Get Help Today
Are you looking for treatment for your teen? The National Resource Center can help you choose the right program to help your teen get back on track.
Different drugs cause different reactions and signs in the person using them. Parents can narrow down the identification of the substance being used if they are familiar with signs associated with that particular substance. Click on the name of the substance to learn the effects it might have on your teen.
Also view the "Identifying Drugs" section to be able to visually recognize
Alcohol is alcohol, whether it be a beer or a shot of vodka. Parents should not assume their children are "ok" if they are drinking a few beers just because it is not "hard liquor."
What to Look For:
Smell of alcohol on clothing, breath
Strange mood (sudden change or unusual extreme for the individual)
Falsified identification (age changed)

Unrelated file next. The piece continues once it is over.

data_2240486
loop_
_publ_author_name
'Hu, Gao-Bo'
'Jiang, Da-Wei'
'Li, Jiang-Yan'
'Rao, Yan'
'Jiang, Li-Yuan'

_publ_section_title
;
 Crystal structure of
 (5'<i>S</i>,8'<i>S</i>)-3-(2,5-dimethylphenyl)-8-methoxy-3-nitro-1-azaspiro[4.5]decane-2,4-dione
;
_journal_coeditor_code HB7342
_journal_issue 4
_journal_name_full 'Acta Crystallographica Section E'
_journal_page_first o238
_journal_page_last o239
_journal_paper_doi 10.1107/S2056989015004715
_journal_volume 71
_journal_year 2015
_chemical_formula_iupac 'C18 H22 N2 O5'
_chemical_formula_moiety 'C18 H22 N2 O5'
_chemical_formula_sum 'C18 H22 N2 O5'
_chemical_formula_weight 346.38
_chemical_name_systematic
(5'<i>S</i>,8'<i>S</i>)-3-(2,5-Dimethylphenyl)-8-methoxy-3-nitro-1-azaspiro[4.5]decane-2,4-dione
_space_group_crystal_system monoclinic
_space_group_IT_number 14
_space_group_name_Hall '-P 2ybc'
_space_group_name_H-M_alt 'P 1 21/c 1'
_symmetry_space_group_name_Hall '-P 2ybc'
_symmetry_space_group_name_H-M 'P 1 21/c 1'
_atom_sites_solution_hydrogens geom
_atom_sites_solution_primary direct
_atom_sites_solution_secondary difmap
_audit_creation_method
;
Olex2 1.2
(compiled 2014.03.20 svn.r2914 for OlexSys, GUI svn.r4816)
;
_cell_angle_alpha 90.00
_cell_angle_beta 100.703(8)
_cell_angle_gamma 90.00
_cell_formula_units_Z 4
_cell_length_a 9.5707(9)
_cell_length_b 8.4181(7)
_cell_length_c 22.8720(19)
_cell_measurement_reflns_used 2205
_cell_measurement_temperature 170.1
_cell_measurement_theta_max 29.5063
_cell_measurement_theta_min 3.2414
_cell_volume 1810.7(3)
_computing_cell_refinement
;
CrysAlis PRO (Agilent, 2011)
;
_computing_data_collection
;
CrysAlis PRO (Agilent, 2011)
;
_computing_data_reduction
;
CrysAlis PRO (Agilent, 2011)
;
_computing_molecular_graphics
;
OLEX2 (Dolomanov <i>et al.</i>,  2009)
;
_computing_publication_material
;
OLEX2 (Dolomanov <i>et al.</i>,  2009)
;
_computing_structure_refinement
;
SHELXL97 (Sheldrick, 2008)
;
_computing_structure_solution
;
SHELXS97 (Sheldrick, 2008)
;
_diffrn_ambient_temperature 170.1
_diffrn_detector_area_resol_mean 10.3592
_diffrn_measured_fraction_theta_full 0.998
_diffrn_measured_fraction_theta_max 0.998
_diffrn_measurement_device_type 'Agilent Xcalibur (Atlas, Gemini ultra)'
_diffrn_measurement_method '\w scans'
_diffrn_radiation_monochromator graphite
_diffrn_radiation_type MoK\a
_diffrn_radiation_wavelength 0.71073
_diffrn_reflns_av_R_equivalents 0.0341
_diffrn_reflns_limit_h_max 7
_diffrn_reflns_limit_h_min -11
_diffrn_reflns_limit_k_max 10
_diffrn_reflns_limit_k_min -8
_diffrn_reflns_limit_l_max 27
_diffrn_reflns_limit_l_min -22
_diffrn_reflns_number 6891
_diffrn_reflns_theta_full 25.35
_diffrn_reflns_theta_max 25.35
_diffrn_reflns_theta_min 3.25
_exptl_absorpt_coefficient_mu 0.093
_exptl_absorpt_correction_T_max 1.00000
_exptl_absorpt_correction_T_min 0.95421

Bottles saved as souvenirs
Signs your child has thrown up
Difficulty waking up in the morning (hangover)
Excessive thirst in the morning
If your child comes home from a party and appears to be intoxicated, it is generally best to deal with the consequences in the morning after they have slept off the effects. If the child comes home intoxicated and had the car for the evening, the keys should be taken away from them immediately and they should have driving privileges removed. Many states have zero-tolerance laws for underaged drinkers who drive. This means that any measurable amount of alcohol in the system will earn them a DUI and the serious consequences of that charge.
Wilderness therapy is one of the most effective ways of reaching defiant teens. SageWalk specializes in drug and alcohol issues. As seen on ABC’s Brat Camp.